In 2009, Avatar was released. Not too many people would have thought that a movie with blue people in it would end up being the highest grossing movie of all time. Yet there was something that attracted people to it. If not just for the plot or action, the actual world that James Cameron, the writer and director, created. Year after year comes some great movie that will reach the top of modern day box office hits. Although for entertainment, is there anything deeper that we can learn from them?
F.A. Hayek, known for his defense of classical Liberalism and debates with John Maynard Keynes, expanded on the topic of “spontaneous order,” which was originally, to our knowledge, introduced by the Chinese philosopher, Zhuangzi. Spontaneous order is the idea that good things can come about without organization. As Zhuangzi put it, “good order results spontaneously when things are let alone.” It refers to order that happens without anyone deliberately planning on order to happen. Is order without deliberate planning possible?
Almost any alien film can provide an answer to the question. Little known to the viewer of an alien movie, the viewer may be watching a reflection of human life before government. First, no one would argue that government came before people did. So, when the viewer is watching aliens, the aliens have a way of communicating. The viewer is watching a reflection of a part of human history. Communication, language, these are things that came before any centralized government planning. Whether it’s cave writings, sign language, or spoken language, these are all examples of spontaneous order. Government couldn’t have come before communication as it is impossible for a group of people coming together to create a government without first knowing how to communicate to each other. Language and communication is an example of spontaneous order. Order that came, not because government suggested, subsidized, or enforced it, but of human beings, free of government restraint (as there was no government before it), that realized the importance of it.
In Cowboys & Aliens, originally made after the comic book, the aliens, without giving too much away, were going after gold. This movie takes place in the 1800’s in, what seems to be a Western town. This was obviously before government control over money through the Federal Reserve. When the group finds out the aliens are after gold, Woodrow Dolarhyde, played by Harrison Ford, sarcastically asks, “what are they going to use it to buy something?” There is some interesting insight in this question. Why gold? Before government took a monopoly over monetary policy, people were free to use what they wanted for trade. Looking back in time, before government, there was a bartering system. Where one would trade, say, shoes for a hat. This seems okay on a low-scale level but the problem is obvious. Not everyones wants and needs are the same. While somebody might want a hat, with shoes to sell, the other person may not want the shoes, thus creating a problem for somebody who wants the hat. Humans solved this problem simply by creating a third entity in which people would use to exchange goods or services. It happened to be gold that people used. Money nor the barter system was created because of some government intervention, agency, or bureaucracy. This system of trade was created by individuals, pursuing their own interest, that ended up helping others in the end. For a great exposé on the history of money, read What Has Government Done To Our Money by Murray Rothbard. It can be found here for free or How Economy Grows & Why It Crashes by Peter Schiff.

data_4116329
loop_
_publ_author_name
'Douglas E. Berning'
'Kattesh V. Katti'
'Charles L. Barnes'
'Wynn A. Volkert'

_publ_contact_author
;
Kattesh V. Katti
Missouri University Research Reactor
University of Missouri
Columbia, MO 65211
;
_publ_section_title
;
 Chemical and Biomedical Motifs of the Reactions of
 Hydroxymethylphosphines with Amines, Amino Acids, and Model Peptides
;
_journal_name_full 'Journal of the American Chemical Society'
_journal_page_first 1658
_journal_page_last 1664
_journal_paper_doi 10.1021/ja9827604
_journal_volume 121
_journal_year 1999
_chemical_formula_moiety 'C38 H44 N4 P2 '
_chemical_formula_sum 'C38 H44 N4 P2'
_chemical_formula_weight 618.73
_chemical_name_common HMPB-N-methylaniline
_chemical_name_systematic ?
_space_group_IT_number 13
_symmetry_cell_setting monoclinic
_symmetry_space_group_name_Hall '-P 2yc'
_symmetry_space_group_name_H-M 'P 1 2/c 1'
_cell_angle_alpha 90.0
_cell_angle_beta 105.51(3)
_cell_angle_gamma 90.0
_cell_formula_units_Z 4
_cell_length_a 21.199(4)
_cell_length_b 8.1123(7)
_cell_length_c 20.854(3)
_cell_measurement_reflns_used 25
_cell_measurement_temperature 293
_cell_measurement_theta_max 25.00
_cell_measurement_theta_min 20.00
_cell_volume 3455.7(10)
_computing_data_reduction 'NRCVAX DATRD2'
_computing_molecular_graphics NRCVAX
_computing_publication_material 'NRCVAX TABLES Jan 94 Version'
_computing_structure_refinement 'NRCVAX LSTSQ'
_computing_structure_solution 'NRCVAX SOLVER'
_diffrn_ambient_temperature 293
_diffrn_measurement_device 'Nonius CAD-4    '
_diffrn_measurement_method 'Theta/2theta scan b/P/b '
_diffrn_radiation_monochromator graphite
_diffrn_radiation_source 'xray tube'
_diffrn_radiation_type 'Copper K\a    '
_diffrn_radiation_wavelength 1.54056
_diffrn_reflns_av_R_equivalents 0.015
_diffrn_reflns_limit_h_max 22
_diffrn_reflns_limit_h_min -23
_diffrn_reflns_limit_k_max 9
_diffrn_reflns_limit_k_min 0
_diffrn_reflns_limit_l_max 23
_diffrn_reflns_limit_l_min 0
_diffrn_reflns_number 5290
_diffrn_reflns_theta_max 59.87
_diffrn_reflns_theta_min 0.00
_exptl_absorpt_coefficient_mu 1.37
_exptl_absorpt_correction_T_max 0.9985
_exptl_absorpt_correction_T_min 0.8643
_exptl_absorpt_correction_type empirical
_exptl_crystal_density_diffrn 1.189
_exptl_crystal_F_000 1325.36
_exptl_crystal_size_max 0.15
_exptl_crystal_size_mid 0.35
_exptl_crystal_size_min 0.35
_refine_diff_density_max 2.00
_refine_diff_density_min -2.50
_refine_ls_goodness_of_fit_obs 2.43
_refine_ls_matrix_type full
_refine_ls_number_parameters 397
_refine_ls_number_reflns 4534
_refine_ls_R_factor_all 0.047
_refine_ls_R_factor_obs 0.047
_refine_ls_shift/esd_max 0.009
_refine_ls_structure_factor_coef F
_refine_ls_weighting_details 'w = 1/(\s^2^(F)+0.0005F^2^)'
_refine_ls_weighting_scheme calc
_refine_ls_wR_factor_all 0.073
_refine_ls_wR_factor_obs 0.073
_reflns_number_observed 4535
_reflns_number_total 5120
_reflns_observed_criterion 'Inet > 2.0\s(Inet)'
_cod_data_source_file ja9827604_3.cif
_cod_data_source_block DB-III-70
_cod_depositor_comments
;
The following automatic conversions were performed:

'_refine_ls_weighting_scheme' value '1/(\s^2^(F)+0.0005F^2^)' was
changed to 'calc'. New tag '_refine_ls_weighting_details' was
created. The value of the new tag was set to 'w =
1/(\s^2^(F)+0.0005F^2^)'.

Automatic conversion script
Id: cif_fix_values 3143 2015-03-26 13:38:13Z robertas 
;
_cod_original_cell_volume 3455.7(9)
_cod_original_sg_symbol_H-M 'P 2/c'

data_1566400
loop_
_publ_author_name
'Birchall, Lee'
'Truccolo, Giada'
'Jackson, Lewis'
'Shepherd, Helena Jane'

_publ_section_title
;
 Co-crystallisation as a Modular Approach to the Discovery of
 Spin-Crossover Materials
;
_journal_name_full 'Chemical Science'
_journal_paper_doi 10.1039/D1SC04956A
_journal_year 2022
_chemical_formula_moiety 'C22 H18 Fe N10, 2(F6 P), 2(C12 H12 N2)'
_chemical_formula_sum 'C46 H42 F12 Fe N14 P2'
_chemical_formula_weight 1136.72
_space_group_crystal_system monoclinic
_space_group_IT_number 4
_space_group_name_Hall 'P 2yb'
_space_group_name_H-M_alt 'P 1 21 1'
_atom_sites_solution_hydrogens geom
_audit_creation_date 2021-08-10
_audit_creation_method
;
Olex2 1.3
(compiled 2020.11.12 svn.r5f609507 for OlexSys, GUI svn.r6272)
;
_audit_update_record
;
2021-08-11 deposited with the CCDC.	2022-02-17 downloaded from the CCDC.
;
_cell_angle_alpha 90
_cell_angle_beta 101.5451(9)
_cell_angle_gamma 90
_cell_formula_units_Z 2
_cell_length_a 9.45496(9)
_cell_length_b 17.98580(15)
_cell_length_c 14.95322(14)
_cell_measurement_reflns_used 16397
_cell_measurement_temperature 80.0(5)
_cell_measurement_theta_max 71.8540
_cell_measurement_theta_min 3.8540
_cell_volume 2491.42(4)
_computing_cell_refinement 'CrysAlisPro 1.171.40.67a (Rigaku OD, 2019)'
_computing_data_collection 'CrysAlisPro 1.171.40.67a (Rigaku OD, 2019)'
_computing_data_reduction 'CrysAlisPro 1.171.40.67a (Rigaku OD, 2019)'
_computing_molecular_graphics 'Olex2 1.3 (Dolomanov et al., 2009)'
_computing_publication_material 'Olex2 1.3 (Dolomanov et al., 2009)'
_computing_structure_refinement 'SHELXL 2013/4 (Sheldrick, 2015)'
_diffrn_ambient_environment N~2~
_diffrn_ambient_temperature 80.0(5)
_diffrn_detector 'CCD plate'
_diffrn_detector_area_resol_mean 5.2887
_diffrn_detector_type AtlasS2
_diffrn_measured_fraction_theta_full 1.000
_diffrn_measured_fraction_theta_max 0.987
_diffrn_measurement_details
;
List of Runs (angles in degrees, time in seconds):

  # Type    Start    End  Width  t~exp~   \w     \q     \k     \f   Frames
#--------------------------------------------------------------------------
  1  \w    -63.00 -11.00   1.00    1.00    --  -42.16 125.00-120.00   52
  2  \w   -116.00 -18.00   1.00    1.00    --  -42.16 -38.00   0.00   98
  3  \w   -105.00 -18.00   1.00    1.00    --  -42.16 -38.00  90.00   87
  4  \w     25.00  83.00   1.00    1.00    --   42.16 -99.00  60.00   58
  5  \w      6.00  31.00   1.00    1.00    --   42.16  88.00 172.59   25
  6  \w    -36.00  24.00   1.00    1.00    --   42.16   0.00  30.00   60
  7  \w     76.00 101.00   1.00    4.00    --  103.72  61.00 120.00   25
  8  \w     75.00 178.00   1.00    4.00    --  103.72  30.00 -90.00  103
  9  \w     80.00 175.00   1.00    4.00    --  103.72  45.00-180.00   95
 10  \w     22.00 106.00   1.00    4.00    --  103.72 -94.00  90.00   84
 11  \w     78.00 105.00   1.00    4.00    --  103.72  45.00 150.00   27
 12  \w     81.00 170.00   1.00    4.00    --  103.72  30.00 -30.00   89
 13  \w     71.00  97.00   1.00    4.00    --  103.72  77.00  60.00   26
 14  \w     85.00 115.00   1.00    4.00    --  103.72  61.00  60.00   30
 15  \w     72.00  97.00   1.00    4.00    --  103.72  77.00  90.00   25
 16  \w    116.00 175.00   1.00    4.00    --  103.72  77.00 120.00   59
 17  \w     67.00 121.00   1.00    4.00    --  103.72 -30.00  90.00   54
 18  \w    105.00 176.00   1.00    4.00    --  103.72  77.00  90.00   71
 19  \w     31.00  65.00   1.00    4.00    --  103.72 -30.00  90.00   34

Recently The Fighter, starring Christian Bale & Mark Wahlburg, gained much praise for its excellence in, not just portrayal of Mickey Ward’s life and boxing career, but of actual filmmaking itself. Sports are adored by people throughout all countries. Sports, such as football or soccer, have been documented going back into Ancient Greece and Ancient China. Sports is an interesting history, not just for sports buff, but for sociologists and economists as well. Not only is it a great example of spontaneous order but of self-regulation. A group of people, voluntarily, submitting themselves to play by certain rules a certain activity. Yes, this includes wearing gloves and punching each other.
A growing number of movies center around video games. From adventurous movies like Tron to comedies like Grandma’s Boy. Recently video games have become a big part of people’s lives. Even for adults. In fact, adult men and woman make up a large part of the gaming industry. What is interesting about video games is the idea that somebody can create their own world. For instance, World of Warcraft, a game involving many players in an online world, is a very interesting world where people play as many different creatures doing different things. This cyber world is run on its own rules. The government plays no role. It’s all left up to freedom.
P.J. Proudhon wrote that liberty “is not the daughter but the mother of order.” It is not true that all spontaneous orders are good. Just as somebody can do evil with freedom. However, the alternative, freedom, is the better of the two. Between freedom and force, freedom should always be picked. The concept of spontaneous order is not some far distant utopian outlook but it has been proven, historically, that some of the greatest things can come about spontaneously. Without the need for a centralized dictator (or centralized force).